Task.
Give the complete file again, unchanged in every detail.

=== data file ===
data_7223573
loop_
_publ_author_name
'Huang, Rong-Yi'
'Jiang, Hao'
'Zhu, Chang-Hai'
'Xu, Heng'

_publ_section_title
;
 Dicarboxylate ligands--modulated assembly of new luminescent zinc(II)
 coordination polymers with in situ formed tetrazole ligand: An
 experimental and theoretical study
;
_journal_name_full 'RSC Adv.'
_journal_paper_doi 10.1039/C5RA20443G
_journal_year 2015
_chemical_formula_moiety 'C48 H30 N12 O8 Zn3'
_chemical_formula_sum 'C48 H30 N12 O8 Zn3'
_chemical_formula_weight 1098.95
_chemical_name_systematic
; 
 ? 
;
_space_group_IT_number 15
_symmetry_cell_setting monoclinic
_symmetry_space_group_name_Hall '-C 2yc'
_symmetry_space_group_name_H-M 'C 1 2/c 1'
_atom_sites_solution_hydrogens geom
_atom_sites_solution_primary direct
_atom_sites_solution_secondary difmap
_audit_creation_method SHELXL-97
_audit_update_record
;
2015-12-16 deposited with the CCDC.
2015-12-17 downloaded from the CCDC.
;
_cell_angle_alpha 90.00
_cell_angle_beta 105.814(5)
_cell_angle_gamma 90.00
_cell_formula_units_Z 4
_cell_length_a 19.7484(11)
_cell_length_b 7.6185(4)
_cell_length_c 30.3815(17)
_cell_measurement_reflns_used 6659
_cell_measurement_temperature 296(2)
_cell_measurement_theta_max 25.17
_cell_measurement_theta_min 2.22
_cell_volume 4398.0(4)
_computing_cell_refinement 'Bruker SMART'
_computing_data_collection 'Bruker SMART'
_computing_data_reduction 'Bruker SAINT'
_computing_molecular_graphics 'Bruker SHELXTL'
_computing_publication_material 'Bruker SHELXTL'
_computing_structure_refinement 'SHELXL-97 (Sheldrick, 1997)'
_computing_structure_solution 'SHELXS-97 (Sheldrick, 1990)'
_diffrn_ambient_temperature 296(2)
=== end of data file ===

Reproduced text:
data_7223573
loop_
_publ_author_name
'Huang, Rong-Yi'
'Jiang, Hao'
'Zhu, Chang-Hai'
'Xu, Heng'

_publ_section_title
;
 Dicarboxylate ligands--modulated assembly of new luminescent zinc(II)
 coordination polymers with in situ formed tetrazole ligand: An
 experimental and theoretical study
;
_journal_name_full 'RSC Adv.'
_journal_paper_doi 10.1039/C5RA20443G
_journal_year 2015
_chemical_formula_moiety 'C48 H30 N12 O8 Zn3'
_chemical_formula_sum 'C48 H30 N12 O8 Zn3'
_chemical_formula_weight 1098.95
_chemical_name_systematic
; 
 ? 
;
_space_group_IT_number 15
_symmetry_cell_setting monoclinic
_symmetry_space_group_name_Hall '-C 2yc'
_symmetry_space_group_name_H-M 'C 1 2/c 1'
_atom_sites_solution_hydrogens geom
_atom_sites_solution_primary direct
_atom_sites_solution_secondary difmap
_audit_creation_method SHELXL-97
_audit_update_record
;
2015-12-16 deposited with the CCDC.
2015-12-17 downloaded from the CCDC.
;
_cell_angle_alpha 90.00
_cell_angle_beta 105.814(5)
_cell_angle_gamma 90.00
_cell_formula_units_Z 4
_cell_length_a 19.7484(11)
_cell_length_b 7.6185(4)
_cell_length_c 30.3815(17)
_cell_measurement_reflns_used 6659
_cell_measurement_temperature 296(2)
_cell_measurement_theta_max 25.17
_cell_measurement_theta_min 2.22
_cell_volume 4398.0(4)
_computing_cell_refinement 'Bruker SMART'
_computing_data_collection 'Bruker SMART'
_computing_data_reduction 'Bruker SAINT'
_computing_molecular_graphics 'Bruker SHELXTL'
_computing_publication_material 'Bruker SHELXTL'
_computing_structure_refinement 'SHELXL-97 (Sheldrick, 1997)'
_computing_structure_solution 'SHELXS-97 (Sheldrick, 1990)'
_diffrn_ambient_temperature 296(2)